If a company fires an employee for writing an inappropriate memo or uttering an inappropriate phrase, it’s usually because there’s been a youth revolt.
If you fire somebody in one of these blue-state organizations you're a manager, so you're a liberal, most likely over 35. Once a guy in my company, well over 35—he's retired now—got hauled into HR for harassing a cafeteria employee. I'm certain he wasn't hitting on her because he's gay, but that's not saying he couldn't have bullied her or created a hostile work atmosphere. I think she was over 35 too. The under-35s seem to work really hard. I have not seen a youth revolt, though 15 years ago you used to hear relatively young—under 35—people complaining about inappropriateness.
If a speaker is disinvited from a festival or from campus, it’s often because of a youth revolt. If a writer is fired for a tweet, or an editor has to resign from a literary review because of an unacceptable article, it’s often because of a youth revolt.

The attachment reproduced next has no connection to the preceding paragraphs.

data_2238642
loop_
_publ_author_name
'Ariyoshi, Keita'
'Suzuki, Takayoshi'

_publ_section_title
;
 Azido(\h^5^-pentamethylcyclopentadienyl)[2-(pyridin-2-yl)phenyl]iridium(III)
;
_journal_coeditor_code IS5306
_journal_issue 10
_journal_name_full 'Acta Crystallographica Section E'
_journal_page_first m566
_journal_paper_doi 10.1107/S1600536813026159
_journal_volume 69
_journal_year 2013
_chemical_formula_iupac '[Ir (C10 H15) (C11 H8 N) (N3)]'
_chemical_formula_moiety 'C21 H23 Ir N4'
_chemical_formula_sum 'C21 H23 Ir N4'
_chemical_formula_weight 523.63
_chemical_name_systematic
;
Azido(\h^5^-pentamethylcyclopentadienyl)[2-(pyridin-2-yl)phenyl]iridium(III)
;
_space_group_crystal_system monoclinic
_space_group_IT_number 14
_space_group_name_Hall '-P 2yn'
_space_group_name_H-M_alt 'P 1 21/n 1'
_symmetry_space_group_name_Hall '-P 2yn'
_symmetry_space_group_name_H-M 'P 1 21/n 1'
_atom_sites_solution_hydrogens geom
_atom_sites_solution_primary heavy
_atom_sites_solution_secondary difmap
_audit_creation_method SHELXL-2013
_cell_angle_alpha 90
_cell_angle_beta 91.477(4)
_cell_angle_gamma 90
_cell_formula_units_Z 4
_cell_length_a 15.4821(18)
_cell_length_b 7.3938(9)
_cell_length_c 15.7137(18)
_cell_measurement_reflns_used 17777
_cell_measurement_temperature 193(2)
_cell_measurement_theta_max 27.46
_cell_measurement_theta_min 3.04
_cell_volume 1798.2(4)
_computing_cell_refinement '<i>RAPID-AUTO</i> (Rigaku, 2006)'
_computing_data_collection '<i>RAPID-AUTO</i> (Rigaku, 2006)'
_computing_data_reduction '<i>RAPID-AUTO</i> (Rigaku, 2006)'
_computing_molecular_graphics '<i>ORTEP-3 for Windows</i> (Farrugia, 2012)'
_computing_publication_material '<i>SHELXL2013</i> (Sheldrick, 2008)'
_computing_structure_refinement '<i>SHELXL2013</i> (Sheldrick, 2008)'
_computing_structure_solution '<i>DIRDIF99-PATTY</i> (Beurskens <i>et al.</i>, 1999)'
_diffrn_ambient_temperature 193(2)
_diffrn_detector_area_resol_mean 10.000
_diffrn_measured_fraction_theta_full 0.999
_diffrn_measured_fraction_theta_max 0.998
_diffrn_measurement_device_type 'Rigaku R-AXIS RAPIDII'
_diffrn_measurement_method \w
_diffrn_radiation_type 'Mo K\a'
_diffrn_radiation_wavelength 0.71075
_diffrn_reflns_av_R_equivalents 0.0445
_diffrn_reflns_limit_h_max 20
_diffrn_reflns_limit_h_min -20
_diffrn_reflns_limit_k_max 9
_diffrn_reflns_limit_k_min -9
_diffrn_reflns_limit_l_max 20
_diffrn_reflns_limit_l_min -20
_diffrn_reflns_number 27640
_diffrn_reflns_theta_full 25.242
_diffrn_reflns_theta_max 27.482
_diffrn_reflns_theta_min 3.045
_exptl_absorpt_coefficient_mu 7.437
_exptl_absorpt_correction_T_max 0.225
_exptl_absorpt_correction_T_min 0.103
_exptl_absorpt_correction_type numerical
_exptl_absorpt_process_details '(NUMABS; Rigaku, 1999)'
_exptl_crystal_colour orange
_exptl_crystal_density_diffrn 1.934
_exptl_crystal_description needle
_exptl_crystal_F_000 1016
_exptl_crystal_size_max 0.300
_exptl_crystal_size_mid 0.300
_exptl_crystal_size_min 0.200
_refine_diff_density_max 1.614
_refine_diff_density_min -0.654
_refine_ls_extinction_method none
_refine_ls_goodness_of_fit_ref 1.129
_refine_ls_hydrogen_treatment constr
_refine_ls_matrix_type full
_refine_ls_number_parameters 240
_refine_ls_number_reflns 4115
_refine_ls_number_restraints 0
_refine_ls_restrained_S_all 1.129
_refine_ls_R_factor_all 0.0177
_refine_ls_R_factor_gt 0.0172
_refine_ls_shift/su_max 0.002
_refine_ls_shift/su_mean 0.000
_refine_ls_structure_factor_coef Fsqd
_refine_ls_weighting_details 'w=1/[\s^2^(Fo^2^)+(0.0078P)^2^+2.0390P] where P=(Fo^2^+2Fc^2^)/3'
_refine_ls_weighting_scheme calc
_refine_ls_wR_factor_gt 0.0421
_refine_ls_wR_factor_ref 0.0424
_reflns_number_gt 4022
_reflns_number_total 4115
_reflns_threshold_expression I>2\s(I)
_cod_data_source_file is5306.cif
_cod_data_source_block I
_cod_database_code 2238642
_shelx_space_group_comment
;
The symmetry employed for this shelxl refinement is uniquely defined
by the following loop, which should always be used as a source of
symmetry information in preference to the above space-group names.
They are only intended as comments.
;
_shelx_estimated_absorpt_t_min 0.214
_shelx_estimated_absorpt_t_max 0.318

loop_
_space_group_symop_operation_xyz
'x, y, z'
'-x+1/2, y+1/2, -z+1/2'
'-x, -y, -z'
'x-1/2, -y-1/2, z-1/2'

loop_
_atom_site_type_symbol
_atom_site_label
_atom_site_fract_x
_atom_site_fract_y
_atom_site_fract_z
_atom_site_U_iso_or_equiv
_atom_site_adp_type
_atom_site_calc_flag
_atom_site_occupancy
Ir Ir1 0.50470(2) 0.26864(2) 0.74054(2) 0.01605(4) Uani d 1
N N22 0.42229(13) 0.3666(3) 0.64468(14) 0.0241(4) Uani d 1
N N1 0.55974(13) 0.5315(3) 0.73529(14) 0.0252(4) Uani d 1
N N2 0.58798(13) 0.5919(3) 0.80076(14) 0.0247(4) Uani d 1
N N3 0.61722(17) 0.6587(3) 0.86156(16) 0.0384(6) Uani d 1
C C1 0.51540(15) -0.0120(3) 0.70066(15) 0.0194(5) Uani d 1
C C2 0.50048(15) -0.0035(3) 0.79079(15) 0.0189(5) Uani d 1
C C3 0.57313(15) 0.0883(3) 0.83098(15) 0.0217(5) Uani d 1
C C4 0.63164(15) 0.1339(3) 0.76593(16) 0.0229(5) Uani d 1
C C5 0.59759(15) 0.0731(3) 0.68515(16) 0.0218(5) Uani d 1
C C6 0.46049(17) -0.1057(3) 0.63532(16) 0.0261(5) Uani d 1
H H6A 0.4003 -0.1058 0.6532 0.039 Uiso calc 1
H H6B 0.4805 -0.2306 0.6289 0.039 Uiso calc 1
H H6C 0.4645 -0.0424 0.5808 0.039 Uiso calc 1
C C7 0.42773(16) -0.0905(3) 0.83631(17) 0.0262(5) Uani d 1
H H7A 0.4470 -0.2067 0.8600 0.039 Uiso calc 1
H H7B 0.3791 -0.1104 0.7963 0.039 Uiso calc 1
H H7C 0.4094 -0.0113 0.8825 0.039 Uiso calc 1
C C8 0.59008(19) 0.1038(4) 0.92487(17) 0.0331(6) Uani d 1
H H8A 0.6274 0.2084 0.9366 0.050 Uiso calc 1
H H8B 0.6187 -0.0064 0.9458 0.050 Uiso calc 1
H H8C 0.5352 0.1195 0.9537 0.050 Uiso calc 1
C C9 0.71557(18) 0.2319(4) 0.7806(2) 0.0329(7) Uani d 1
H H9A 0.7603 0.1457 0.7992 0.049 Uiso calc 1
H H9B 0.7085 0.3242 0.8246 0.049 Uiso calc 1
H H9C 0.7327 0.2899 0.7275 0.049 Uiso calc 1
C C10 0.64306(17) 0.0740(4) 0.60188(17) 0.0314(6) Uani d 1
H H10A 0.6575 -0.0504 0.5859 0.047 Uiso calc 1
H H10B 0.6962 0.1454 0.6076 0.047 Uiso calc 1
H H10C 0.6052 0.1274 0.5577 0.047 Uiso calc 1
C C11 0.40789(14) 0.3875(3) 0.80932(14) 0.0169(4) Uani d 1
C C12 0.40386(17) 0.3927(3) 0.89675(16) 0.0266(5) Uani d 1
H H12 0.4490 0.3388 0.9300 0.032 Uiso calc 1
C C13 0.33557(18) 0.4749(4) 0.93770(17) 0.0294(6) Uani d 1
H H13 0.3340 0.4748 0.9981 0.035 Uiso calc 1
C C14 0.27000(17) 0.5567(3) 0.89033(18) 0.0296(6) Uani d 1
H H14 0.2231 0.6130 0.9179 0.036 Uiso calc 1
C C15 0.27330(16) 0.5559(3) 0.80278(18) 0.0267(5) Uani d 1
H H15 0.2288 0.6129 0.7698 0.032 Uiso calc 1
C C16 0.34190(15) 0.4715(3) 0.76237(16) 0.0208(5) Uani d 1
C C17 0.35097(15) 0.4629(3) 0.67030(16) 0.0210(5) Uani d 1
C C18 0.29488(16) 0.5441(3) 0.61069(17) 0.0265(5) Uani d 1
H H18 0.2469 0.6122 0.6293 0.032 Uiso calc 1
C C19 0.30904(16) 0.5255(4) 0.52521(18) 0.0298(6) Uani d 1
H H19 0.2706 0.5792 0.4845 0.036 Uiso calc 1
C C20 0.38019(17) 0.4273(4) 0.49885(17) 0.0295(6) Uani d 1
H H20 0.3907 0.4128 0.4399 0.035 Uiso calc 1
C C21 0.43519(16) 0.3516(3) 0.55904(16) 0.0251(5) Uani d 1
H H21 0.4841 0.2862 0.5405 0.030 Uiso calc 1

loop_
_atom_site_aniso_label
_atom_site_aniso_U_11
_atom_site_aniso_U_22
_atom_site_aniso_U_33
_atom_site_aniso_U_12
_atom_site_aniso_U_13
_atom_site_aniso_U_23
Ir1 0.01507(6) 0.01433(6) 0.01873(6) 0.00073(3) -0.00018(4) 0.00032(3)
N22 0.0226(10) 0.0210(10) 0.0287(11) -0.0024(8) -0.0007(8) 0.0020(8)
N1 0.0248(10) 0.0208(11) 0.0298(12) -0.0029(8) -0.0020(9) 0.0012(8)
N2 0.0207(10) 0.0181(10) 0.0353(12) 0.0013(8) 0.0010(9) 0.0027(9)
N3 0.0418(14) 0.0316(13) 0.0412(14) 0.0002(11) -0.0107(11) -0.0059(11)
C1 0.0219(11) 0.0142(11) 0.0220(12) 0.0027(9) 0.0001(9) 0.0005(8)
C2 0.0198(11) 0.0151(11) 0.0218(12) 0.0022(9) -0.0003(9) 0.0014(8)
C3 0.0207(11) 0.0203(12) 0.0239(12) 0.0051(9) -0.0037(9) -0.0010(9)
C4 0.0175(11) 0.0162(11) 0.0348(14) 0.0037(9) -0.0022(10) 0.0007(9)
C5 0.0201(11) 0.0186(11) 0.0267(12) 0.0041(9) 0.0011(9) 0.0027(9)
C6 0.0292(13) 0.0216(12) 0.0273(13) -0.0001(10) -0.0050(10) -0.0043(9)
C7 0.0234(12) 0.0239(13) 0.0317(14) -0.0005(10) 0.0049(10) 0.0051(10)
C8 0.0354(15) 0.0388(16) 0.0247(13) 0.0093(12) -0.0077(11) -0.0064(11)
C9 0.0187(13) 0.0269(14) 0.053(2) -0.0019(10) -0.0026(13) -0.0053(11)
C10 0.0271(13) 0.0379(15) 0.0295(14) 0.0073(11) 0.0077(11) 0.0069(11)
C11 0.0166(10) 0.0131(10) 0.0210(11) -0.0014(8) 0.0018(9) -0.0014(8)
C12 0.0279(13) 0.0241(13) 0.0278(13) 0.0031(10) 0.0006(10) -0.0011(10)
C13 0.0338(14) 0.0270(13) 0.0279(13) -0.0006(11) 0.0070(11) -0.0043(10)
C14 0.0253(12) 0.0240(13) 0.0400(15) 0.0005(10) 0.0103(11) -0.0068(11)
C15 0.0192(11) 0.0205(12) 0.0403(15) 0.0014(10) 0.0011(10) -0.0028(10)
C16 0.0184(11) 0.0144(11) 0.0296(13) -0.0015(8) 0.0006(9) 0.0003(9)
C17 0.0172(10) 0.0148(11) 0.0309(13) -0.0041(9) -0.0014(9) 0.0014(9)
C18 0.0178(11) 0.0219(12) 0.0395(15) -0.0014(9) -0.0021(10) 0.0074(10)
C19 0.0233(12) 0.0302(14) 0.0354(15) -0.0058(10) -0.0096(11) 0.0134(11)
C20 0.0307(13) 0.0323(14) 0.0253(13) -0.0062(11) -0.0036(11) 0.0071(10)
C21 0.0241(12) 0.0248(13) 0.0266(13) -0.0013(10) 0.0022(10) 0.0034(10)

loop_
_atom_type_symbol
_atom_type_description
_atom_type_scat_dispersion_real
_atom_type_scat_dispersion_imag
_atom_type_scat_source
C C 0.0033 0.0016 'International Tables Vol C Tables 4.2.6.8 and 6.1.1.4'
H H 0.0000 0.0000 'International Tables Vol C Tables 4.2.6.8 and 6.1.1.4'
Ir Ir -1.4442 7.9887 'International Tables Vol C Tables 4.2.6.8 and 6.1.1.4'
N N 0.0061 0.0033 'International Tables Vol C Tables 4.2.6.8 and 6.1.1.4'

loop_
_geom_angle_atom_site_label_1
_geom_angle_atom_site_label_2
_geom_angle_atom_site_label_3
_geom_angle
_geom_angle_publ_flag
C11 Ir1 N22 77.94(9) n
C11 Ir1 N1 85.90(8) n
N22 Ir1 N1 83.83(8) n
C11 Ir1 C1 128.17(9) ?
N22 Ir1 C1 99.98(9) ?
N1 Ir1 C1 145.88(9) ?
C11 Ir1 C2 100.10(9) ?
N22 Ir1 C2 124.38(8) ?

Unless he's conducting a sociological inquiry to find out what happened to Ayaan Hirsi Ali at Brandeis University or Kevin D. Williamson at The Atlantic or Ian Buruma at the New York Review of Books. There must be a Resistance at The Atlantic! NYRB must have an Al Jazeera among the under-35s! Who knew? The Resistance at The Atlantic does research for David Frum and line edits Ta-Nehisi Coates. They are both over 35, and therefore liberals, who back proper leftist causes. Does Coates back an improper leftist cause? Like reparations for slavery? Is that proper or not?
This generation gap is completely unsurprising. At pivotal moments of cultural change, such gaps open up, as the older generation breathes in one atmosphere and the younger generation breathes in another. After the turmoil of the late 1960s and early 1970s, Midge Decter wrote an outstanding book called “Liberal Parents, Radical Children.” We’re seeing a similar chasm today.